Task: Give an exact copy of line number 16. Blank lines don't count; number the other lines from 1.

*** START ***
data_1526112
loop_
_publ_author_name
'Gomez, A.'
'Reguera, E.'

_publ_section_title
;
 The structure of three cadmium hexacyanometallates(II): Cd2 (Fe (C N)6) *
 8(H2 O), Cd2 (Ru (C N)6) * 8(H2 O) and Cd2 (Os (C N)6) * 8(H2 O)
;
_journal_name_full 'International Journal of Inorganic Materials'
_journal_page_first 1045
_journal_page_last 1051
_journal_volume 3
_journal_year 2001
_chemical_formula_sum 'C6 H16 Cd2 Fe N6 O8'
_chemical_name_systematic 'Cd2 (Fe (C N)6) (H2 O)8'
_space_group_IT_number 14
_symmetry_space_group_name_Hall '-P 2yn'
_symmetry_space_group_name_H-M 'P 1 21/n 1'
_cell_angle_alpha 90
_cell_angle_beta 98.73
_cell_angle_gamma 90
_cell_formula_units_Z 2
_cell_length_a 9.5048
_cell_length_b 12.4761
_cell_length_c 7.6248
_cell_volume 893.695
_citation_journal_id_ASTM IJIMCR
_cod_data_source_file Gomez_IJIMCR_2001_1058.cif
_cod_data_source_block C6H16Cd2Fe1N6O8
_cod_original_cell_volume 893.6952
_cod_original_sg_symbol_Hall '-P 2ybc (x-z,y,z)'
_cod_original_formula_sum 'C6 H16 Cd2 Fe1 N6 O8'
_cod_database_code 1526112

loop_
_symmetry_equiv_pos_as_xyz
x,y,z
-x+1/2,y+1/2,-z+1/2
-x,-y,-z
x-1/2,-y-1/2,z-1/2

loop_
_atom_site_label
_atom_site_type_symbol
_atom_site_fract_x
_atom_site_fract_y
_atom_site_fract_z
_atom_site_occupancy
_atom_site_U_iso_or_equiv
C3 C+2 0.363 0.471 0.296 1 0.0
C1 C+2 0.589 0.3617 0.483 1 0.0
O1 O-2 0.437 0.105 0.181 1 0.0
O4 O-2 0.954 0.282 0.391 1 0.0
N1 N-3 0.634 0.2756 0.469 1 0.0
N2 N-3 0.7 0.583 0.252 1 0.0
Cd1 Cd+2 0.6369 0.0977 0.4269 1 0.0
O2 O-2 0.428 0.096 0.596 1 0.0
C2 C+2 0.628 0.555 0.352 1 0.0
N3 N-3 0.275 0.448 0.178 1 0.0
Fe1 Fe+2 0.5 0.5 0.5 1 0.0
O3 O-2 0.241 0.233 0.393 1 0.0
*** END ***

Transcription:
_chemical_formula_sum 'C6 H16 Cd2 Fe N6 O8'